Almost every person who passed, however, mouthed the word “takeuma” or stilts, as if seeing them brought back some recollection from their youth. Walking down the length of Japan on something not traditionally Japanese seemed wrong and, as we watched lips after lips mouthing the same familiar word, we silently congratulated the decision to have chosen something so central to everyone’s past.
The takeuma themselves were holding together much better than we had expected, or anyone else for that matter and, as we passed through rolling surf in Niigata, golden fields of rice in Toyama and our halfway point at Kanazawa’s historical heart, we bid a fond farewell to the Japan Sea and turned left for the metropolises that lay ahead along Japan’s Pacific coast.
It was this reintroduction to the fast lane that actually put the brakes on our momentum for the first time. Our daily routine of walking, cooking and then making camp proved much more difficult in the concrete jungles that surrounded Kyoto, Osaka and Kobe. The cheery shouts of encouragement we had enjoyed along the Japan Sea were replaced by the indifference of people caught up in the rush of city life.
It was a motivation killer we hadn’t prepared for and, as our days dragged endlessly among the smokestacks of factory filled cities, we constantly fought, not only with each other, but with the gnawing feeling the challenge’s end lay somewhere among this hazy landscape
Had it not been for the sudden emergence of one very simple and anticipated event in Japan, our challenge may have ended there. As we struggled through Kobe, and into Himeji with its beautifully preserved castle, we were confronted by an assortment of colors that seemed to bounce off the hills surrounding us.
Autumn had arrived, the trees were celebrating in glorious style and the simple sight of a Japanese kouyou in the soft light of morning and afternoon did wonders for our legs and our motivation.
Each day, despite the traffic along our congested course, we floated along past Okayama’s Korakuen Garden, Hiroshima’s temple-filled town of Onomichi and on to Shikoku over the spectacular cycling/walking friendly Shimanami Kaido or highway over the sea.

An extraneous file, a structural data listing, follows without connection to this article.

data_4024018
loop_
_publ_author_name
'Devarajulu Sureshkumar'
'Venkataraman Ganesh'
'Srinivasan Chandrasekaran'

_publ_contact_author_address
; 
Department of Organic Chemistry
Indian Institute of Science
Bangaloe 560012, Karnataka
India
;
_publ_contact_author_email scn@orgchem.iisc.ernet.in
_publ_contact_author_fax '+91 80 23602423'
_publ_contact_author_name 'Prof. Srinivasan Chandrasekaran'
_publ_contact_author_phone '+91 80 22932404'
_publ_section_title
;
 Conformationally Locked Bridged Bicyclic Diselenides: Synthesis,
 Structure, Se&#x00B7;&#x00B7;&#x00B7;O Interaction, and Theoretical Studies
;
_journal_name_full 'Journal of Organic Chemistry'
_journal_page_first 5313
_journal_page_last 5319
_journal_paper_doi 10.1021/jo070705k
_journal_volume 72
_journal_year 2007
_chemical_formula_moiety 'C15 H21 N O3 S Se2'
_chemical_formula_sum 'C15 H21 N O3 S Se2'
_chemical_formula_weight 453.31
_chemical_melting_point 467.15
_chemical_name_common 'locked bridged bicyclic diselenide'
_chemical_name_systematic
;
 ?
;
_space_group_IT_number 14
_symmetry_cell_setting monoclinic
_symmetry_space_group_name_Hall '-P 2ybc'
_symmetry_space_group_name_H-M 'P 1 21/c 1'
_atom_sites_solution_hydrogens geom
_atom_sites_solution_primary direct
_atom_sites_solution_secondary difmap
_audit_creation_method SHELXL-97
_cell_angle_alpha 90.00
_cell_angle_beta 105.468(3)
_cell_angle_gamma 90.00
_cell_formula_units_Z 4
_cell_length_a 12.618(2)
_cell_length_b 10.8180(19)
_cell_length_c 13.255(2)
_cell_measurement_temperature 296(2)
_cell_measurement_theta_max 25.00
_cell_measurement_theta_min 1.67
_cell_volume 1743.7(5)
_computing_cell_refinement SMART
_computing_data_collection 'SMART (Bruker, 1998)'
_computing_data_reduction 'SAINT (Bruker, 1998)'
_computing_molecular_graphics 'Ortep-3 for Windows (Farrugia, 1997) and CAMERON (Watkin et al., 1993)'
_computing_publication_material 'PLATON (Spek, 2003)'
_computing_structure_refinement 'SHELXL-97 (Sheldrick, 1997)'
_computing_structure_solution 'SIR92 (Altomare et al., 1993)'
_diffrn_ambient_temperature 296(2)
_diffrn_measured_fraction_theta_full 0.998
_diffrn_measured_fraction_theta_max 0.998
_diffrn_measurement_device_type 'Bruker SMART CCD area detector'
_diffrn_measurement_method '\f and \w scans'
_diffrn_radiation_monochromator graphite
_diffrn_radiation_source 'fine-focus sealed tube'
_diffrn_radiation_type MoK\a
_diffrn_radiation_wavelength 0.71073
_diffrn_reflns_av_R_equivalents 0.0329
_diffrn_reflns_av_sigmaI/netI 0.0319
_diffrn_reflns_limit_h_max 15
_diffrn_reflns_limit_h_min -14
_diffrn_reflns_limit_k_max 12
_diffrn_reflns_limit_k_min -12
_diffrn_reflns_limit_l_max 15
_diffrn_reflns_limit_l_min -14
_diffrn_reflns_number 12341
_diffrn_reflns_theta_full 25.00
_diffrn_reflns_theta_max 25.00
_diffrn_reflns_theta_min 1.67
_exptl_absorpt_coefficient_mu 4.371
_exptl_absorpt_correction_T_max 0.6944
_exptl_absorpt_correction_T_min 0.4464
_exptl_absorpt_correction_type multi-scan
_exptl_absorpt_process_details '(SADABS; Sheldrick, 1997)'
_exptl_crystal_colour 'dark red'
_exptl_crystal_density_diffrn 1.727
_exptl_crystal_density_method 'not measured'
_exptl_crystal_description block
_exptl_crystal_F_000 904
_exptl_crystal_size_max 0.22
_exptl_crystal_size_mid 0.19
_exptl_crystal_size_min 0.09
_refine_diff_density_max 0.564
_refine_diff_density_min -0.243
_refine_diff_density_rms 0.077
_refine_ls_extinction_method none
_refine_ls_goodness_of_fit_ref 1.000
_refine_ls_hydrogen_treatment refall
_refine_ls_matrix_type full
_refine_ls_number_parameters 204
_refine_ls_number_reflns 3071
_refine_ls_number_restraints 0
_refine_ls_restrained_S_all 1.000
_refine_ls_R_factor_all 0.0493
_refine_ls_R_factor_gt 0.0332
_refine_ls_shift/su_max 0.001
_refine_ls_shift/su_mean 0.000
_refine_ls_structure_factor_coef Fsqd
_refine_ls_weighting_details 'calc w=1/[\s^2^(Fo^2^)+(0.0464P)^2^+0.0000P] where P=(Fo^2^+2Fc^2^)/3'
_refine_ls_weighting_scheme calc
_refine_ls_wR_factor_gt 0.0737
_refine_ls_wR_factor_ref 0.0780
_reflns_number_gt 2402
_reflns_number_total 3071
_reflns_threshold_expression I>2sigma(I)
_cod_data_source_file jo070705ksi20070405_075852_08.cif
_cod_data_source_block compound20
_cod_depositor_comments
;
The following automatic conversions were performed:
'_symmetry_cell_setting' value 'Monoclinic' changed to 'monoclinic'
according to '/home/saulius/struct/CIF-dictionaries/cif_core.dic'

Mikan (mandarin oranges) hung from trees like Christmas decorations along much of our route in Ehime and, for the first time since Hokkaido, we met other travelers—ohenro-san—each on their own spiritual pilgrimage to walk Shikoku’s 88 temples.
As November rolled into December, we crossed into Kyushu by ferry and were faced by our last frightful test before our goal in Kagoshima. Mountains as tall as the horizon loomed in front of us. By walking along the coastal roads, we had somehow managed to avoid the worst of them up until now, but there seemed no way of getting around these.
With winter now here, the colder temperatures were a new challenge. Numbed by frigid mornings, our hands could no longer feel the stilts and our feet struggled to find the footrests with each step. Walking became a test of concentration, but with our minds occupied with the task of simply walking, the mountains that had seemed so frightening were disappearing in the constant fight to simply stay upright.
After a short break for Christmas, and buoyed by the warmth of Kyushu’s people, the days passed quickly, and the New Year brought with it our first view of Kagoshima Bay and the southern tip of Japan. With Sakurajima smoldering to our right, and Mt. Kaimon standing protectively across from Cape Sata, we felt our first pang of sadness for the end of a trip that six months earlier had seemed so unlikely.
Coming into Cape Sata on our 189th and last day, the winds that had marred the start had returned to see us to our goal. Worse than any typhoon wind we had seen, they blew against every step as if to say, “It’s yours if you can get there.” But there was no doubt in our minds. Together we had learned anything really is possible, if you face up to it one small step at a time.
Support for the Orangutan no Mori Hogo Saisei Project
During our trip, we raised almost $11,000 for the orangutan and their forest homes, almost all of which has come from the pockets of people along the way. All funds will be used by Borneo Orangutan Survival Foundation’s (BOS) “Orangutan no Mori Hogo Saisei Project” which aims to purchase parcels of land in Borneo for the reintroduction of rehabilitated orangutans into the wild. Donations can still be made through our site or the BOS Japan site. Every little bit helps.
Save Pongo: http://savepongo.blogspot.com
BOS Japan: www.bos-japan.jp